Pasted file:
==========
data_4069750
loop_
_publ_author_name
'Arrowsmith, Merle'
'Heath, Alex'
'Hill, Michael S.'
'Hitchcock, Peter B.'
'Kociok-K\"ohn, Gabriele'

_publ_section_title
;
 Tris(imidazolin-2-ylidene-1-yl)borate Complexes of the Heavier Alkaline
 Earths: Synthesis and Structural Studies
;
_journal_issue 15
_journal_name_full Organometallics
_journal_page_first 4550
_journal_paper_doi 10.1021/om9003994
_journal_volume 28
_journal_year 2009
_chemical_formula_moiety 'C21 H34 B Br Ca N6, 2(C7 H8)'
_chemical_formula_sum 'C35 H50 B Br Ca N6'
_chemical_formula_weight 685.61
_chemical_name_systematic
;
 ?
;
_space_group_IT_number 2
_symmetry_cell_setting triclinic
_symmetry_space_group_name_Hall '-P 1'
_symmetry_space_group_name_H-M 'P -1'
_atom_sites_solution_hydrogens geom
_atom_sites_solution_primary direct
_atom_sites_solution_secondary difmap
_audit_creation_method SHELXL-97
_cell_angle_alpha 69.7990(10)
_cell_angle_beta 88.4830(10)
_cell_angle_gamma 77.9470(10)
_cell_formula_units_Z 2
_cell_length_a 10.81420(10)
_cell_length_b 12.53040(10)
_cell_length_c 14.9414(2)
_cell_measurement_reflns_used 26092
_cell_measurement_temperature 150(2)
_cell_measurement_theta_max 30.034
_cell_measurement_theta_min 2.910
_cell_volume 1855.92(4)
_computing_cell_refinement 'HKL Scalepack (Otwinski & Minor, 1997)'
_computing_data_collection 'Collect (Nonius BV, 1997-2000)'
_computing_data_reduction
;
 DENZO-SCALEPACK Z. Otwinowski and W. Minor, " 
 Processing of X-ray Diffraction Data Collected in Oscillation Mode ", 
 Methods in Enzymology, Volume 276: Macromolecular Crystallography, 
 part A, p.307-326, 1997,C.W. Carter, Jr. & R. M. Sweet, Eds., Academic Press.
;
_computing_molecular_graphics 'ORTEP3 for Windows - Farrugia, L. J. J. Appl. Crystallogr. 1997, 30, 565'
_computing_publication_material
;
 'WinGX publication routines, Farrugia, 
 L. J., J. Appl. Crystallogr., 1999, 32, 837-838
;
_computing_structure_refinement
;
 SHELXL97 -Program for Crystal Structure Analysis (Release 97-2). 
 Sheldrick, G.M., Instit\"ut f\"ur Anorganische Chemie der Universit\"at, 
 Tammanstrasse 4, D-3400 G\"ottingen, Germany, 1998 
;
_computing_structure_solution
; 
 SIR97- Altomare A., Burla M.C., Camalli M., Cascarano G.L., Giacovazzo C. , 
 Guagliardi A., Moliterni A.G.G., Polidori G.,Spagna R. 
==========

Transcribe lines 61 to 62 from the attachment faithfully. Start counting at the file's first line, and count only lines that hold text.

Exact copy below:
;
_computing_structure_refinement